What To Pack In Your Dog's Boat Bag

  • Dog life jacket
  • Plenty of fresh water and a water bowl
  • Dog first-aid kit
  • Nonslip mat
  • Potty pads or portable real grass alternatives like Fresh Patch
  • A dog-safe sunscreen
  • A portable canopy for shade

What If My Dog Is Very Fearful?

In cases where a dog is showing a lot of anxiety or fear onboard, Madson suggests taking a step back. "The first thing I think about is whether it's a good idea to bring that dog along on boating trips," says Madson. "If they're happier on dry land and at home, it is OK to go boating without them, and they'd probably prefer it."

For those boaters who need to bring their dog boating because they're going on a long trip or don't have a pet sitter, Madson suggests working on what's called counter-conditioning and desensitization. "Those are big, sciencey words, which is why connecting with a certified trainer makes it so much easier," says Madson. "It's a big behavior plan and the goal is to change your dog's emotional response to being on the boat."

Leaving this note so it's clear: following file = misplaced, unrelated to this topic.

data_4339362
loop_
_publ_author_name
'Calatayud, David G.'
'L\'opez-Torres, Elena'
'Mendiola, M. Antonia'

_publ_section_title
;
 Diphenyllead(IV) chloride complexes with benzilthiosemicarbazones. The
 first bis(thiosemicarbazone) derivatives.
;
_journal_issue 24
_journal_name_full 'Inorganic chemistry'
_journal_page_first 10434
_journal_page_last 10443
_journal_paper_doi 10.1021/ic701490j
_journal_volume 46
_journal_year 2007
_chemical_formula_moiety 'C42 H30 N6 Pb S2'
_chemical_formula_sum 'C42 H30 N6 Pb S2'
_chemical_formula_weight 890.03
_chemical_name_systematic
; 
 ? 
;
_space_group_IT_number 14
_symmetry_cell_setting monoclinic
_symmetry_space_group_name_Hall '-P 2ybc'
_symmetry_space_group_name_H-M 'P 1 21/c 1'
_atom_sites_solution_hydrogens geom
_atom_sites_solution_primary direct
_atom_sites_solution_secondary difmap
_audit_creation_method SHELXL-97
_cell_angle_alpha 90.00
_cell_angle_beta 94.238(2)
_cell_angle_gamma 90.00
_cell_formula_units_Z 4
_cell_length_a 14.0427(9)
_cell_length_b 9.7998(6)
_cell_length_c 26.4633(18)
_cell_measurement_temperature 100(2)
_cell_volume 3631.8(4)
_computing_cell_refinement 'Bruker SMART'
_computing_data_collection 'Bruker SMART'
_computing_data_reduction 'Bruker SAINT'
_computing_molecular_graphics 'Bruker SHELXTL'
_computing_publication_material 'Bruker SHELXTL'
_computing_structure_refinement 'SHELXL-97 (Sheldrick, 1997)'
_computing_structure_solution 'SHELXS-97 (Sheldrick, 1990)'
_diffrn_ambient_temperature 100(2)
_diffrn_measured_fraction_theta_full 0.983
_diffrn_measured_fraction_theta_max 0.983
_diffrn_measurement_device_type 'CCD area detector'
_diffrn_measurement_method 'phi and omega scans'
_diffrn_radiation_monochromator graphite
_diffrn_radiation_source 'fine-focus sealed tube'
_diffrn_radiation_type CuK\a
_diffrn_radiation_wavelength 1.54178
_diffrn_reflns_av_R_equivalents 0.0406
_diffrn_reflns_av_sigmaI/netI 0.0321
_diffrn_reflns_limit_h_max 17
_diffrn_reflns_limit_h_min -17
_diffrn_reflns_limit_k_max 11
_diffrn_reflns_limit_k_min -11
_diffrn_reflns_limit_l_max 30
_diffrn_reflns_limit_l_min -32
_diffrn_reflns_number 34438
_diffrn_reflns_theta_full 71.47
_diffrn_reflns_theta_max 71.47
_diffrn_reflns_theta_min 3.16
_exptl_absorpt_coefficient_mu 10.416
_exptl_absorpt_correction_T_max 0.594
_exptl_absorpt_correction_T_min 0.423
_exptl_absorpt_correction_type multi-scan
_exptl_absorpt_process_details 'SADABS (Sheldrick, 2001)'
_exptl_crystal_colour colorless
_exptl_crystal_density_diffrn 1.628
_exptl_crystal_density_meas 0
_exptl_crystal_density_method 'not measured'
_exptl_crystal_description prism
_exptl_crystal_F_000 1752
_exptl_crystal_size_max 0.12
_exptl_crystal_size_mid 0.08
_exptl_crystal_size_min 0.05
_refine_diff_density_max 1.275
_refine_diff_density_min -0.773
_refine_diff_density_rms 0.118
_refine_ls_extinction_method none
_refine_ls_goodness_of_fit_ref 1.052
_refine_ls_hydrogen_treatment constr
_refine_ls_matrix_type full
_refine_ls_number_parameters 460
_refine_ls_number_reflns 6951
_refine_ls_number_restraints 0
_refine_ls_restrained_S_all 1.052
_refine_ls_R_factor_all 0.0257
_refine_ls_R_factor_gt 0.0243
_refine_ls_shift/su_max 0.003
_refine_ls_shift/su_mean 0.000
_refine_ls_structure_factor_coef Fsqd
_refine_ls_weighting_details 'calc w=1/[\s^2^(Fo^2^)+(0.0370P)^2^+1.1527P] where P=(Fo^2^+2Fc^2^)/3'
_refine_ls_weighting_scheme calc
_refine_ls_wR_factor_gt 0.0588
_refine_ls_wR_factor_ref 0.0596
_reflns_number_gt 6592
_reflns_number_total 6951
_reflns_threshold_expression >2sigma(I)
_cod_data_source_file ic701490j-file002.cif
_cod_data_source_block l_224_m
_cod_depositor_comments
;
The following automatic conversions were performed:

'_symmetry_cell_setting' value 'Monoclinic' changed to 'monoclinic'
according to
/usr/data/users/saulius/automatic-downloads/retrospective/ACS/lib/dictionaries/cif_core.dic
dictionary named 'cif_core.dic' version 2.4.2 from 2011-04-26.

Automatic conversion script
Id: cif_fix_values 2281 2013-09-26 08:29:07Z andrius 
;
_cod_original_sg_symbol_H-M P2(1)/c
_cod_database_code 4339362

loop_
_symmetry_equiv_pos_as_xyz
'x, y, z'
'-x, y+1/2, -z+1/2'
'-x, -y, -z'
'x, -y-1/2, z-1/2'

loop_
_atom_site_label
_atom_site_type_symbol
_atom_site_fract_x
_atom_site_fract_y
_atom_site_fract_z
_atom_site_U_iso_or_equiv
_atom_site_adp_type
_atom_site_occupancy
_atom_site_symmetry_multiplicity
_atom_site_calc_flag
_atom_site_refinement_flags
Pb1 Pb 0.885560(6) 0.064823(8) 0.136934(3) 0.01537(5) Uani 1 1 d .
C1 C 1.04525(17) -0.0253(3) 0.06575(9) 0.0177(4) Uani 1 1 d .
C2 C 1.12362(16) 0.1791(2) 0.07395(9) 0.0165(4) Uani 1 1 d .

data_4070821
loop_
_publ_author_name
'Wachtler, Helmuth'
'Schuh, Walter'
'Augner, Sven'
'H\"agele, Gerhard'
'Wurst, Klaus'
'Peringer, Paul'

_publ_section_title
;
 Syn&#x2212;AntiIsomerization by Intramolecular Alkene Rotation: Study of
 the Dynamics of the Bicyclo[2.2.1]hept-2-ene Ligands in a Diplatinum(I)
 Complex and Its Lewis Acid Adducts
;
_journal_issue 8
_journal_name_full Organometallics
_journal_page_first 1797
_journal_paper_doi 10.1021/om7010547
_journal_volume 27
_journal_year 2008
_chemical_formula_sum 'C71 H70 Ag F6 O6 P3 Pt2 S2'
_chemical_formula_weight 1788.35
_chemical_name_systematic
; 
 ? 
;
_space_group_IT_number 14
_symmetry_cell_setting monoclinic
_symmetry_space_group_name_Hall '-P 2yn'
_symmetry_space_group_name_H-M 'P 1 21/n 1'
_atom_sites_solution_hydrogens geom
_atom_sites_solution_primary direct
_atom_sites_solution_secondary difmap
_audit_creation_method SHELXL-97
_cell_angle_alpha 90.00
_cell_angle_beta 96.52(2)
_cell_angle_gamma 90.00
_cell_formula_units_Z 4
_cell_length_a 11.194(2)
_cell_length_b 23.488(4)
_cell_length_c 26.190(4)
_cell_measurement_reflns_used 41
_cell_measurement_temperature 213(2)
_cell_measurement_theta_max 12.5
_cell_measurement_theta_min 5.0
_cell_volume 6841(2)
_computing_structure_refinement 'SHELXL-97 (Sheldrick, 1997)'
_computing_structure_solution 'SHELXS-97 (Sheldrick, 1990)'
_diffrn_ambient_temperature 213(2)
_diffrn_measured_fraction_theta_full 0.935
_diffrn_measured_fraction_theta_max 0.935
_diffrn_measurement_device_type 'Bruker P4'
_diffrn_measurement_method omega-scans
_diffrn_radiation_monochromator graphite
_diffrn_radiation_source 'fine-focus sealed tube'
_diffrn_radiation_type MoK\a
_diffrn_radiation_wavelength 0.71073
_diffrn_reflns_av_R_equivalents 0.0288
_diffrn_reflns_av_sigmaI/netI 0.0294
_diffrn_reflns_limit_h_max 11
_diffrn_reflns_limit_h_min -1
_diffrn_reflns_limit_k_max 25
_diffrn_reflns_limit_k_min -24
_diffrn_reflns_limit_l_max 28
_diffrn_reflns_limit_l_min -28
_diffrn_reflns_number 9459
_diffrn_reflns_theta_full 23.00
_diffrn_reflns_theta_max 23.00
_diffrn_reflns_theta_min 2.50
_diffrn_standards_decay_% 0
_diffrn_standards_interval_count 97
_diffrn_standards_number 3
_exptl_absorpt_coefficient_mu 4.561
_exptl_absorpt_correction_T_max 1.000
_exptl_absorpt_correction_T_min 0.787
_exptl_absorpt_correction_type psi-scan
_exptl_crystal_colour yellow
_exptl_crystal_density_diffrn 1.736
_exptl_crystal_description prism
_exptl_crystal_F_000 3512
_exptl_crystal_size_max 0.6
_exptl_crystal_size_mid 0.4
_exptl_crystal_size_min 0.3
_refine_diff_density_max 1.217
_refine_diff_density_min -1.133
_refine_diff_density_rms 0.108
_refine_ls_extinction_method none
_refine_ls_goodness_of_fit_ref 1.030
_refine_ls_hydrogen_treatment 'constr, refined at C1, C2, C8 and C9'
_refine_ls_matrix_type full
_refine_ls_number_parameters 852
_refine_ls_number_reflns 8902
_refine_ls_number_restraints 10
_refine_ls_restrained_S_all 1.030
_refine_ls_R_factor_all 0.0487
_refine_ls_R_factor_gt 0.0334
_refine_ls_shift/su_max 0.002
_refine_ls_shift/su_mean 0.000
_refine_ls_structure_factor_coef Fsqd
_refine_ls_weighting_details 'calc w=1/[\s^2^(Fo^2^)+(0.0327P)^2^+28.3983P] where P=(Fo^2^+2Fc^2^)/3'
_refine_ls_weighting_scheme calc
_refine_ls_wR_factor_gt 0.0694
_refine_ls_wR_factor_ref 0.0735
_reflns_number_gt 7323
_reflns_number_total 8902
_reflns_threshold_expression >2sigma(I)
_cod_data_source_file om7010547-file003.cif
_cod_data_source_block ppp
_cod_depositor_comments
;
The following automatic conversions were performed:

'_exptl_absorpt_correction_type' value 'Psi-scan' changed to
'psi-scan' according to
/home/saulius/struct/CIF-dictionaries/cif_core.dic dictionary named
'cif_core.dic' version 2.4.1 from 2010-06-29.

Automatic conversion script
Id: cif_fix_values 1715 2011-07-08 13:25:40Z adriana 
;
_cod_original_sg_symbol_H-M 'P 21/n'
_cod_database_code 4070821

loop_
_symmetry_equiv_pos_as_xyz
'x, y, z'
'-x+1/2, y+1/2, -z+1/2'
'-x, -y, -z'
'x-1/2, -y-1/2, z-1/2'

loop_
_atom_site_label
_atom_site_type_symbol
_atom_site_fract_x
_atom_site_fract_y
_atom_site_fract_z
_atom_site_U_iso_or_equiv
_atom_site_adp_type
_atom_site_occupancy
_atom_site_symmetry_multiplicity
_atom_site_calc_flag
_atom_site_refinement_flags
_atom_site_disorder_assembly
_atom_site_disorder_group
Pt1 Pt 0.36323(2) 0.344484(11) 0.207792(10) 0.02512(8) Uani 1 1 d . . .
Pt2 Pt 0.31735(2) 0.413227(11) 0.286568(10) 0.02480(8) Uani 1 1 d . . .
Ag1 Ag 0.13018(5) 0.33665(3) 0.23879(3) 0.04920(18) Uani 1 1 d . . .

Since we started to employ Madson's techniques, our dog Meryn is becoming more comfortable aboard. While she's yet to catch the boating bug, she seems happy enough to go out on the lake and is no longer displaying signs of anxiety while we run the motor. In the end, we learned that, similar to taking a human boating for the first time, bringing a dog aboard should be a slow, safe, controlled experience, designed with their comfort and enjoyment in mind. With any luck, those positive experiences will be the first of many fun-filled days afloat with our canine pals.

Topics

lifestyle pets

Author

Fiona McGlynn

Contributing Editor, BoatUS Magazine

BoatUS Magazine contributing editor Fiona McGlynn and her husband sailed their 35-footer trans-Pacific for two years. Now living north of 59, she’s part of their local search and rescue team and edits WaterborneMag.com, a millennial boating website.